Supercomputer Cheats on "Jeopardy," Ray Kurzweil and "The Singularity Is Near"

So I actually watched a bit of “Watson” the computer on Jeopardy, and it was obvious the computer seemed to have a huge advantage in timing, that he wasn’t pressing that buzzer gadget that slowed the humans down, particularly noticeable on the easier questions. ABC News reported last night that yes, the computer could answer in 1/100th of a second, faster than the humes (let’s invent a word!) could press that buzzer. Which is in effect cheating, if normally the humes are competing with each other for buzzer timing. Here’s a piece in the NY Times about the show:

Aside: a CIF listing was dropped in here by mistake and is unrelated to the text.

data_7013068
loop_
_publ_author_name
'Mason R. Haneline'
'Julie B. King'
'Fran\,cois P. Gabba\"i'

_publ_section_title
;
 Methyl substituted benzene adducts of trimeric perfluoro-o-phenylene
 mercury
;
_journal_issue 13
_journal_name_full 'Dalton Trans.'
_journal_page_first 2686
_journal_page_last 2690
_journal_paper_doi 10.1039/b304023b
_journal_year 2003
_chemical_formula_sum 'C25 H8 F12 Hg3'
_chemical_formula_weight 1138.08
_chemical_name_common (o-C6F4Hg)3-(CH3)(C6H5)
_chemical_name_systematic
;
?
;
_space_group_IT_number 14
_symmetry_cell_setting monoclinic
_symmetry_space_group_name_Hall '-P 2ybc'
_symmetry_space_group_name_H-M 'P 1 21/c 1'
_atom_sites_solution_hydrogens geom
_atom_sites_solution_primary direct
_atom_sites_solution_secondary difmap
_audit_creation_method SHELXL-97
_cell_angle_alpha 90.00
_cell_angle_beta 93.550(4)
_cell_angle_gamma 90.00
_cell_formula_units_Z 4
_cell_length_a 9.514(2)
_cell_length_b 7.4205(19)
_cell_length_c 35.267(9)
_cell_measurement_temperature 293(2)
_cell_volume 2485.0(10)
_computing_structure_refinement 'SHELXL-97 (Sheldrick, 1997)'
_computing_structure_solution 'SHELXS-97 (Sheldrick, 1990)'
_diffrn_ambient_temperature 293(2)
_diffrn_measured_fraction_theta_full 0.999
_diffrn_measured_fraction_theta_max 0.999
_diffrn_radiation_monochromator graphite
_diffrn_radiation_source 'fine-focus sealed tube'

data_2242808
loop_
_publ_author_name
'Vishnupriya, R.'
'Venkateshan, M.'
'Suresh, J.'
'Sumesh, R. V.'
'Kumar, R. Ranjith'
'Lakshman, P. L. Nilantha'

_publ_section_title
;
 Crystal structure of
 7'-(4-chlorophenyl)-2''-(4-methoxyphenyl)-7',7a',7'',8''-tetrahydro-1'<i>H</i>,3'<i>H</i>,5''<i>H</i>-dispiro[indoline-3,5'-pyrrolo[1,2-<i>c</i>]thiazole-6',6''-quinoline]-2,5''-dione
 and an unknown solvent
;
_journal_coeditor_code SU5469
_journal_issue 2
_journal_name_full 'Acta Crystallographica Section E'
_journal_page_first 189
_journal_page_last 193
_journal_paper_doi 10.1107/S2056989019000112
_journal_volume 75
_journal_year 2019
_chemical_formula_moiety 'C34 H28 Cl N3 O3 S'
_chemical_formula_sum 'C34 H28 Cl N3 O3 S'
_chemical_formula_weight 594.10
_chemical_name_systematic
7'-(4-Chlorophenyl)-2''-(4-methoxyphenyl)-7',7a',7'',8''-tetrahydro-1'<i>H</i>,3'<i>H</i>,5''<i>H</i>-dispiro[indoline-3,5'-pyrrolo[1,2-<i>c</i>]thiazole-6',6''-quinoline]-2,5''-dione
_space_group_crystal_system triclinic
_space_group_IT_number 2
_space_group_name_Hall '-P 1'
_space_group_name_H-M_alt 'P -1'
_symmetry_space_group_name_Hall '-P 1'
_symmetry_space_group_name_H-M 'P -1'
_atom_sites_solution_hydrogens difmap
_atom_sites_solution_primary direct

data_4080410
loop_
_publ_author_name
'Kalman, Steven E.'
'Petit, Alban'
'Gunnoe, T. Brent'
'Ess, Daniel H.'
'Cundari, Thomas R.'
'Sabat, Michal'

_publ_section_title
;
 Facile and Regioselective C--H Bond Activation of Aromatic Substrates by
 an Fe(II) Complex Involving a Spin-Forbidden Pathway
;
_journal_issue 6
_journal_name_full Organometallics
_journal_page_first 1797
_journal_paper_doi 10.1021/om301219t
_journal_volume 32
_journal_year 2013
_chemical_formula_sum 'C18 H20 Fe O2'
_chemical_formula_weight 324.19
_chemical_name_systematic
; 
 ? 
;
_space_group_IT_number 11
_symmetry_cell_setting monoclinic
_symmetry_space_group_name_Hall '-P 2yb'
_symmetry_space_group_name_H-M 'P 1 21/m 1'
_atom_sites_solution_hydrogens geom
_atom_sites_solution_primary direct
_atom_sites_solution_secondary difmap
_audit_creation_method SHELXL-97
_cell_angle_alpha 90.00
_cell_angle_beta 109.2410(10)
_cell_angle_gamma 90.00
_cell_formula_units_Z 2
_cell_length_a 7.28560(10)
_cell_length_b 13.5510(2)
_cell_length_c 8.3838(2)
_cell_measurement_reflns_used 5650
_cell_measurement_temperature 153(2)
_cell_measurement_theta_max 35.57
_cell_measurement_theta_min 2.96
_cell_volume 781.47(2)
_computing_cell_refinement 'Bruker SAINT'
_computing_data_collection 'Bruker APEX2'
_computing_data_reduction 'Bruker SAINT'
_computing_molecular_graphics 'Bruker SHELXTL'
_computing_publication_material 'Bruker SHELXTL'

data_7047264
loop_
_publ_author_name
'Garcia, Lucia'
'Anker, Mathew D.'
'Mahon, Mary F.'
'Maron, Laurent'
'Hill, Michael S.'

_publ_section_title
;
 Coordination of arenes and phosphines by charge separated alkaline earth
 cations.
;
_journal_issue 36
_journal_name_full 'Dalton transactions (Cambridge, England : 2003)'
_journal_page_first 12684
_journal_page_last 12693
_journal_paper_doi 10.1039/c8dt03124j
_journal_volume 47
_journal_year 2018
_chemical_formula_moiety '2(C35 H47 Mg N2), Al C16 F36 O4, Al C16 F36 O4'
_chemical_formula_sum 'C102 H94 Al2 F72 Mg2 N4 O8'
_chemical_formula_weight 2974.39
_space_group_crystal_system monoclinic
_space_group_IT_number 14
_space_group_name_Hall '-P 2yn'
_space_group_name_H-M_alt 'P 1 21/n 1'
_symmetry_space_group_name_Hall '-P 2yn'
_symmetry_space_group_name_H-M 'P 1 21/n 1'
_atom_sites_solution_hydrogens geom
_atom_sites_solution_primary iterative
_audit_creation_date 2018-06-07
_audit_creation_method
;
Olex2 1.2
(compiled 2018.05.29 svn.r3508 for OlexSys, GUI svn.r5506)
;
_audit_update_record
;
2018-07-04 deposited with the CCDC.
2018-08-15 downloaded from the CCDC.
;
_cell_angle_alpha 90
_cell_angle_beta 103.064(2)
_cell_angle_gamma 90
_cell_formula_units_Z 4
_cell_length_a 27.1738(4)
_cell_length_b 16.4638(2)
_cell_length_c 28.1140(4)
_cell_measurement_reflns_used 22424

But a better comparison here, and one that will give you a more complicated perspective, is the fascinating/wacky nonfiction book, Ray Kurzweil’s The Singularity Is Near (2005) all about advances in A.I. and bold predictions for the future (Immortality, anyone?). It’s not a great book, but it’s charming in its loopyness. “Watson” actually reinforces some of his arguments, about the advances in computer power and abilities, including the reverse-engineering of the human brain, a way to get computers to have the creative and deductive power of humans. He’s very sanguine about it, but I find it a bit scarier, myself. And totally fascinating.

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